Genesis 1:27 says, “God created mankind in His own image, in the image of God He created them; male and female He created them.”  Following a long list of things God created, he made mankind last.  Mankind is the only creation that bears God’s image.

We bare God’s image.  We bare God’s likeness.  We bare God’s greatness.  Whether you see it or not, its deep down in there somewhere waiting to come out.  You have greatness in you because you were made in the image of God.

The person who cut you off in traffic this morning has greatness in him because he is made in the image of God.  The waitress that messed up your latte yesterday has greatness in her because she is made in the image of God.  The kids who drive you crazy and make you want to strangle them have greatness in them because they are made in the image of God.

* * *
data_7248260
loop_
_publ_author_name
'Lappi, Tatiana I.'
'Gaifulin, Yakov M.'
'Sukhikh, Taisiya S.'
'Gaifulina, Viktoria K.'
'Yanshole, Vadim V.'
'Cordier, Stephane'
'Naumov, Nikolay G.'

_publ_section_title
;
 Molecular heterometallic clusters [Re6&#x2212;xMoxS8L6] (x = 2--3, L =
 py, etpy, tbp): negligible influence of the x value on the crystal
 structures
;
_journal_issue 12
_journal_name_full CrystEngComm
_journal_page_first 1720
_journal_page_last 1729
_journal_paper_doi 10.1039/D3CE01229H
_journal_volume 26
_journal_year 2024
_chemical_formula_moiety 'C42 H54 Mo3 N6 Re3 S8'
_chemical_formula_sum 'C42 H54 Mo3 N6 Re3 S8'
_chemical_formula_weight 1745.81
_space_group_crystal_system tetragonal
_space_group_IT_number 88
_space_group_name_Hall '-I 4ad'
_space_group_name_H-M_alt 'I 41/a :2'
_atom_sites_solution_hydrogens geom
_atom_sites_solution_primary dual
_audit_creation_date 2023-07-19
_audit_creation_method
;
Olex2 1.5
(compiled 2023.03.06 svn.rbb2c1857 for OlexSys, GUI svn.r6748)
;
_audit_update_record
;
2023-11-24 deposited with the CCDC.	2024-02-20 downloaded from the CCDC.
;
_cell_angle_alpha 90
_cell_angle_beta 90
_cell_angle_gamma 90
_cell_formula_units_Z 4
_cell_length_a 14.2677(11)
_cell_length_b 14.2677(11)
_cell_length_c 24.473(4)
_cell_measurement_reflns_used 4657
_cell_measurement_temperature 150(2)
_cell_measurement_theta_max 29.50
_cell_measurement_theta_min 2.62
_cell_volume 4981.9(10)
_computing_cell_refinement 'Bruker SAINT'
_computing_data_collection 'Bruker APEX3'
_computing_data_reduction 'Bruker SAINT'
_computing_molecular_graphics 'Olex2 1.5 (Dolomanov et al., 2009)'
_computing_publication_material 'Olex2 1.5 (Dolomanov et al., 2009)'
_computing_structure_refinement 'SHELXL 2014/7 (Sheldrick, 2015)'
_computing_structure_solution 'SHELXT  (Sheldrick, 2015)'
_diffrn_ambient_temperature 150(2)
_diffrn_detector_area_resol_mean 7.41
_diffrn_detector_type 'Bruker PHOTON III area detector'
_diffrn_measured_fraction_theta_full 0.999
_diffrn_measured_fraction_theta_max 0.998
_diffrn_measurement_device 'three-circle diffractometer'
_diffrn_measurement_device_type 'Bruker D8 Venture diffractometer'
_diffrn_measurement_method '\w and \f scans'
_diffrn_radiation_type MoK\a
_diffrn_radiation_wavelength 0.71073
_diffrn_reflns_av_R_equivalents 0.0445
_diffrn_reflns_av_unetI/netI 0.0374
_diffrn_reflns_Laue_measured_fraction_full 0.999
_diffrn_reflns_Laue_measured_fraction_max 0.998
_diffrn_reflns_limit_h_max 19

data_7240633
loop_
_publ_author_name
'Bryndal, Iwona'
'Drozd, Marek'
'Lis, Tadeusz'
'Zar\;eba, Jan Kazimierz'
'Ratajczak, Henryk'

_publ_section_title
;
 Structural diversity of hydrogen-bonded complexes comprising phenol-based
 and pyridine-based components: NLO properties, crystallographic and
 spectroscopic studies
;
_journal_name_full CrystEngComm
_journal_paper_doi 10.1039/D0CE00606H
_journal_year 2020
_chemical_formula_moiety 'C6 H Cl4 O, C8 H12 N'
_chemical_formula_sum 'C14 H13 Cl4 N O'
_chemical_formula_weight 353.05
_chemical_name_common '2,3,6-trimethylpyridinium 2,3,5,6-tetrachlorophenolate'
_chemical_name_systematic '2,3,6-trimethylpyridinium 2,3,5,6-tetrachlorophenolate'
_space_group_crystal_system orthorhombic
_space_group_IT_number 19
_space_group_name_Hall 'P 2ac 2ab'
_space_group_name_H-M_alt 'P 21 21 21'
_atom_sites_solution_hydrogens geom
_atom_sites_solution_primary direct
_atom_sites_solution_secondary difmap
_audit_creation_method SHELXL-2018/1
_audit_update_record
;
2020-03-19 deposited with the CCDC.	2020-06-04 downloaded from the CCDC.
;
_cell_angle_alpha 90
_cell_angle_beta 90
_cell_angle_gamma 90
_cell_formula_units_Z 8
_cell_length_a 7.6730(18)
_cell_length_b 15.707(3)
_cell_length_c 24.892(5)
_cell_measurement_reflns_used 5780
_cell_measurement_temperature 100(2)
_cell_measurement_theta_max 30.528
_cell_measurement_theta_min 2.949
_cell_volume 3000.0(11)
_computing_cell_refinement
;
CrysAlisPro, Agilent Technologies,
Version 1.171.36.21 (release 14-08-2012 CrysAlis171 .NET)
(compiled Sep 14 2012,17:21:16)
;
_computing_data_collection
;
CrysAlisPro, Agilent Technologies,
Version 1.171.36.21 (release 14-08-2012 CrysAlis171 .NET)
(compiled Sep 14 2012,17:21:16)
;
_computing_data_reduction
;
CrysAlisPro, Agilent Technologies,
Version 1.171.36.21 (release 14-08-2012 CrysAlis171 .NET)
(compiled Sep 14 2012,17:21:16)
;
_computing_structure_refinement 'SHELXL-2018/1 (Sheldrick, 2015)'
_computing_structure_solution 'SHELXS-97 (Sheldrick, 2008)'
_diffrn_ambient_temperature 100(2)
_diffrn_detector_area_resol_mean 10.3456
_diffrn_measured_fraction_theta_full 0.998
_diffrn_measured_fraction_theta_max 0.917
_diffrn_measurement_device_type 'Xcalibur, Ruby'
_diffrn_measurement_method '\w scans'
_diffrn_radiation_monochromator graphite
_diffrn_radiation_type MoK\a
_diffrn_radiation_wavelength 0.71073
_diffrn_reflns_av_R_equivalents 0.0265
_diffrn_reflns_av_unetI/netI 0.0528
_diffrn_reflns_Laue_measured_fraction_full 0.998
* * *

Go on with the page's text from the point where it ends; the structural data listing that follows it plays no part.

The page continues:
Perhaps this is why Paul is so clear in Philippians 2 that if we want to be like Christ we must never “do anything out of vain conceit,” but we must “consider others as more important than yourself.”  We can’t just consider others more important – we must know that they really are.

There is no time that we are a more accurate reflection of Jesus than when we consider others greater than ourselves and then treat them likewise.

Its true.

They are greater than you…

Because they have God’s image in them.

You may be having the most frustrating experience possible with another human being, but you could be having a brush with greatness!  You could be part of the development of a real world-changer! I just thought I was working with some over-confident, smart-ass, senseless, smelly teenagers.  I had no idea I was working with world-changing doctors, technological masterminds, future world leaders, and Christ-like humanitarians.  I failed to see God’s image in them when I needed to.  I’m trying to change that.